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Law.Com: Hacked Hunton & Williams Envisions 'Huge Gains' Targeting Wikileaks

February 17, 2011- Hunton & Williams stood to be the channel for $2 million in monthly subcontractor payments as part of a plan to discredit anti-corporate critics, according to e-mails that are drawing intense scrutiny of the law firm.

The firm hoped to build a lucrative practice around investigating critics such as U.S. Chamber Watch and WikiLeaks, and it worked with three private security companies in a partnership they called "Team Themis," the e-mails say. Lawyers saw "potential for huge gains" as a result of liberal anger, one security employee wrote in an e-mail.

The e-mails -- which are publicly available online -- have been burning up liberal blogs since they were posted in recent days. Hackers who collectively call themselves "Anonymous" say the more than 71,000 e-mails are internal discussions involving the private security companies and, in hundreds of the e-mails, Hunton & Williams.

A review of the e-mails suggests how profitable Hunton & Williams thought the business could be. Partners at the firm wanted to do work for the U.S. Chamber of Commerce, Bank of America and at least one other entity.

An employee of one subcontractor, Palantir Technologies, visited Hunton & Williams'office in Washington on Nov. 30 and, according to an e-mail he wrote the next day, came away optimistic about the business opportunity.

"They still think that this team (H&W, Themis) has potential for huge gains in this market especially since 'the results of the election made some people angry,'" wrote the employee, Matthew Steckman. He added, "god I love these guys."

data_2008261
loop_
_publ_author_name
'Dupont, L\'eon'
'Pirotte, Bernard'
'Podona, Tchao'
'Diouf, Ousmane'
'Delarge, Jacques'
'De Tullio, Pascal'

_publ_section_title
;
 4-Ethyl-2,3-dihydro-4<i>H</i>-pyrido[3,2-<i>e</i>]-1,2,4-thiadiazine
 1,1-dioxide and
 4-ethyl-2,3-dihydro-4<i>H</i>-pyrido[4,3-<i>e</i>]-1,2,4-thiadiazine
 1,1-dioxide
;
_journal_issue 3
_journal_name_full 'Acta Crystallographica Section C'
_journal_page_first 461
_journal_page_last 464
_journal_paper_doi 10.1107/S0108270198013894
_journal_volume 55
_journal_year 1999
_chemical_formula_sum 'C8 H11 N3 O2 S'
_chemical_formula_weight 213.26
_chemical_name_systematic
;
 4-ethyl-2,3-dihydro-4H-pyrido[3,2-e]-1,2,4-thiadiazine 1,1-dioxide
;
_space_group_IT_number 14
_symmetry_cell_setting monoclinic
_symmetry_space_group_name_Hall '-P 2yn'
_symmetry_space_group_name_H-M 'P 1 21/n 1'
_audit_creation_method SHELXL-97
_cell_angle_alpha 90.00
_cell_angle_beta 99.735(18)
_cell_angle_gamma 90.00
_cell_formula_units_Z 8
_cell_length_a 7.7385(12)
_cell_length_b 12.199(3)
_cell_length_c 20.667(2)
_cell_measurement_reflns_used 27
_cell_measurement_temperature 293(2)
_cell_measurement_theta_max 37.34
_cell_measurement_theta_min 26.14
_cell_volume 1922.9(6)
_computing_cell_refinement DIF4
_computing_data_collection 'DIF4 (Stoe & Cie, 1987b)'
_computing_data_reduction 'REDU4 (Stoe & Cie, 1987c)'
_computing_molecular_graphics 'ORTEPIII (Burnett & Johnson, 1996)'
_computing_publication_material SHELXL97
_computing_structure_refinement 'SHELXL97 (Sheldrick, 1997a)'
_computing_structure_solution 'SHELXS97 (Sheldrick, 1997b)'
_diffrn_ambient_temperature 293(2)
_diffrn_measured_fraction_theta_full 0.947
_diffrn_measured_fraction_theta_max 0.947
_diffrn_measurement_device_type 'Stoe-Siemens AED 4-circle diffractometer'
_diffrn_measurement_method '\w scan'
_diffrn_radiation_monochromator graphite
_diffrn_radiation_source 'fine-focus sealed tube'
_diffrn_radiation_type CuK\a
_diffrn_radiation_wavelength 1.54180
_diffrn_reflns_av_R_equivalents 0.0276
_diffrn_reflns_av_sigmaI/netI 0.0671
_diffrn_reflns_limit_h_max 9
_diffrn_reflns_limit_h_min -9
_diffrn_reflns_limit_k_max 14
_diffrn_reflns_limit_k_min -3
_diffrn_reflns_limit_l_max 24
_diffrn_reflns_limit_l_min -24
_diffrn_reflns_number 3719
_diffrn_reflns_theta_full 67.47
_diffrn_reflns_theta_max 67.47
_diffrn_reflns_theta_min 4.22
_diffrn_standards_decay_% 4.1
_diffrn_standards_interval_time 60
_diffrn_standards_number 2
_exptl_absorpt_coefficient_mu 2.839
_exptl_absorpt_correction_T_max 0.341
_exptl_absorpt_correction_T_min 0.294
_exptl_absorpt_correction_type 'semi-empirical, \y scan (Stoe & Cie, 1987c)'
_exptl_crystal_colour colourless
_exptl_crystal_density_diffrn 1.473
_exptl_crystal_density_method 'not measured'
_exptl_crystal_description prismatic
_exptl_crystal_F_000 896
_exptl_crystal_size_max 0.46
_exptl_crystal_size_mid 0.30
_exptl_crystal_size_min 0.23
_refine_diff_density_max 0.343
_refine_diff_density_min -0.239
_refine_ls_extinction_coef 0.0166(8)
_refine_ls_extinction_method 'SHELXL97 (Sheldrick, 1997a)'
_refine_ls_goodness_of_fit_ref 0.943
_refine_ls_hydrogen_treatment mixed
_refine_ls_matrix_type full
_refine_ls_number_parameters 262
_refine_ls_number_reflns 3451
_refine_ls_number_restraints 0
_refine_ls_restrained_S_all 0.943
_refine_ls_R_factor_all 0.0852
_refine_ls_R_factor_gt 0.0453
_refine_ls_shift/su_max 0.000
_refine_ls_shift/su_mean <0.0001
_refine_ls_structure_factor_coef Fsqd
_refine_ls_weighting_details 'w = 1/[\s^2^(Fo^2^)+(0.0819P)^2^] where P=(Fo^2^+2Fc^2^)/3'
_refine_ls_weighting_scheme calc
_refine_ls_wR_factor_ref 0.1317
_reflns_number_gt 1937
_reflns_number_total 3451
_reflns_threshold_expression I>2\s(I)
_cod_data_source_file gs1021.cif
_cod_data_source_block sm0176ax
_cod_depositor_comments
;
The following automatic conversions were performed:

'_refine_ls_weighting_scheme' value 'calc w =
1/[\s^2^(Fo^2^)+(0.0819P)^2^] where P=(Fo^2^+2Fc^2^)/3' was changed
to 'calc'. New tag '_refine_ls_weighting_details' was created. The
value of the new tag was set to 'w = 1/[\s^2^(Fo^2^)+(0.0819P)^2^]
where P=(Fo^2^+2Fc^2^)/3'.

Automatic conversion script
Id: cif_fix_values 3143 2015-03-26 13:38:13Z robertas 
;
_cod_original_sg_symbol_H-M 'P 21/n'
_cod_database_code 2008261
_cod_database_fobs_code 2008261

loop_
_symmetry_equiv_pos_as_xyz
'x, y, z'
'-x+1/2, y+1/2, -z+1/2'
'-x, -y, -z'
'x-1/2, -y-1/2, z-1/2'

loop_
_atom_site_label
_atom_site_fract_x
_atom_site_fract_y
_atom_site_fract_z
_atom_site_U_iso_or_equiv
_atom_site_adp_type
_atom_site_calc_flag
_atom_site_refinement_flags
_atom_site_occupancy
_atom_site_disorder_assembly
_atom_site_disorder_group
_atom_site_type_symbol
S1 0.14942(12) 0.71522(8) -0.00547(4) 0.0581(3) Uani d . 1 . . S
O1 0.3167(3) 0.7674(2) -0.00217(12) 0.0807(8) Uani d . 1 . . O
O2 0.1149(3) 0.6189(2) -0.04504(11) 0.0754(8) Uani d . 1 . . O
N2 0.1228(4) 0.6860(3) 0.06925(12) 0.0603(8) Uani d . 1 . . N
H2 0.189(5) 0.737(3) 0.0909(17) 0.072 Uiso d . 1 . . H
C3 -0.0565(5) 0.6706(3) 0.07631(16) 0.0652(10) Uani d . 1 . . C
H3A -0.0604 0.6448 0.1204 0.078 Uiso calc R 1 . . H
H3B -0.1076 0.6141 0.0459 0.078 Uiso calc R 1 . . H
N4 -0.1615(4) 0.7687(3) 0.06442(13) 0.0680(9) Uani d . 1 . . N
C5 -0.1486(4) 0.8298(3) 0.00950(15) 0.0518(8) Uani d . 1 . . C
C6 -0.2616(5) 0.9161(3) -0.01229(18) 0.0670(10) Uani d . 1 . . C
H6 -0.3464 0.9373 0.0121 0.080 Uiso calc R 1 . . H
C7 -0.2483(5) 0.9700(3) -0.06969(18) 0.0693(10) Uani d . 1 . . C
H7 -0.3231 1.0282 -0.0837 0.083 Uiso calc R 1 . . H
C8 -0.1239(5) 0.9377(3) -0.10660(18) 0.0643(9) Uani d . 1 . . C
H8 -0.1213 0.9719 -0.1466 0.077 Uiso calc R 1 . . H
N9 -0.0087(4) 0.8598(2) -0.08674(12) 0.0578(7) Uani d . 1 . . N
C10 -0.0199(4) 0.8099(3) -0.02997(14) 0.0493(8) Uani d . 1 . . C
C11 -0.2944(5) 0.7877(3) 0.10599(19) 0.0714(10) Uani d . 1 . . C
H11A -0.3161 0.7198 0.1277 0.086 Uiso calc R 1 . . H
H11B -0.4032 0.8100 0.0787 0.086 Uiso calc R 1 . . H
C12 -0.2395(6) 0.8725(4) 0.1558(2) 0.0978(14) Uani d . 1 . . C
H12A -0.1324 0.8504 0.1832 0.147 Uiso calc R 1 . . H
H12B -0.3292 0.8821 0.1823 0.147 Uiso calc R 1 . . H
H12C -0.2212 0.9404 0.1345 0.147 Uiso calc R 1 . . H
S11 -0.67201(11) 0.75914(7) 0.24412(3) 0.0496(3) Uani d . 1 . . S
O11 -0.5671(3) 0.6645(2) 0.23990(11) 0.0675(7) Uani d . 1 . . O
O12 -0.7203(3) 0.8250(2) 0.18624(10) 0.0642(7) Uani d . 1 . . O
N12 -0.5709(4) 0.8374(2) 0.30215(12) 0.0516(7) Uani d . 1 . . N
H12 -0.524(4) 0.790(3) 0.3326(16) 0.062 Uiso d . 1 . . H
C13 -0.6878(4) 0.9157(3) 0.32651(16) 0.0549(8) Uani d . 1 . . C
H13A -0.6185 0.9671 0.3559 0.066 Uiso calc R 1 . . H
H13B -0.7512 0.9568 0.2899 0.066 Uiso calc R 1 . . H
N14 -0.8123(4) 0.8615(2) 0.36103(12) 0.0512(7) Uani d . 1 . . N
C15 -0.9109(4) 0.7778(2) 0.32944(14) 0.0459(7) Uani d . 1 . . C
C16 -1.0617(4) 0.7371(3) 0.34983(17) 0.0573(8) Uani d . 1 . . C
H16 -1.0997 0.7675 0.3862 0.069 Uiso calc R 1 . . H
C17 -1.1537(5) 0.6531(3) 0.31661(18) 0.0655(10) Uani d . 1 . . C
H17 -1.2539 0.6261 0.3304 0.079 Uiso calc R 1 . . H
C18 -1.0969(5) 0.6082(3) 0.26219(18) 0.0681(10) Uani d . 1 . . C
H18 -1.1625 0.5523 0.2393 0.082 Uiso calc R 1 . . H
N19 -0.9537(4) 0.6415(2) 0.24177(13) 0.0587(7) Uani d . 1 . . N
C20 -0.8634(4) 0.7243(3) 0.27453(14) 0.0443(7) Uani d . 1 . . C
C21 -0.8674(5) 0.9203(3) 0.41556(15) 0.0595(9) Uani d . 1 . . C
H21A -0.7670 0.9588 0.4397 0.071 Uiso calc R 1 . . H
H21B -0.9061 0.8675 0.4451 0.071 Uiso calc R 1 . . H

Several messages describe a proposal in which the law firm, at the suggestion of partners John Woods and Richard Wyatt Jr., would pay $2 million a month for six months to the three subcontractors. It' not clear what the firm' income was to have been.

"According to John while 2mill was more than they expected it was not 'Dead on Arrival' and Richard is looking to push that number to the Chamber," Steckman wrote Dec. 1, in apparent references to Woods and Wyatt. He added that once the team completed a "Phase I," then they will brief the Chamber on the results "to get them to pony up the cash for Phase II."

The deal never happened, according to the U.S. Chamber of Commerce. The organization said in a statement that it knew nothing of the proposals and never made any payments for them. "No money, for any purpose, was paid to any of those three private security firms by the Chamber, or by anyone on behalf of the Chamber, including Hunton and Williams," it said.

Some of the proposals developed by Team Themis were unusual. One idea, according to the liberal Think Progress blog, was to leak a forged document to a critic, who would then be shown to be untrustworthy.

Eleanor Kerlow, a spokeswoman for the Richmond, Va.-based Hunton & Williams, said the firm and its lawyers have no comment on the e-mails. The Chamber is a longtime client of the law firm; the late Supreme Court Justice Lewis Powell Jr. once advised the Chamber as a Hunton & Williams partner.

Woods, a partner in Hunton & Williams' Washington office who specializes in internal investigations, was at the center of the firm's Chamber-related project, the e-mails say. One security company employee, Patrick Ryan of Berico Technologies, read Woods' online profile and then e-mailed a colleague, "Sounds like he has a very solid background in the type of work we'll be doing."

In a Nov. 8 e-mail to colleagues, Ryan described a conversation he had with Woods about the internal dynamics at Hunton & Williams. Wyatt, he wrote, "is very excited about potential, but knows he may end up covering initial upfront costs, so needs to be comfortable with what end-product will look like." Ryan writes that Wyatt cancelled a scheduled trip in order to "deep dive into this proposal."

The team of subcontractors and Hunton & Williams lawyers held several in-person or phone meetings during October and November, allowing the lawyers to give feedback on the work thus far, the e-mails say. In a Nov. 29 e-mail, Berico employee Sam Kremin writes that Hunton & Williams requested what Kremin called "mock intel reports."



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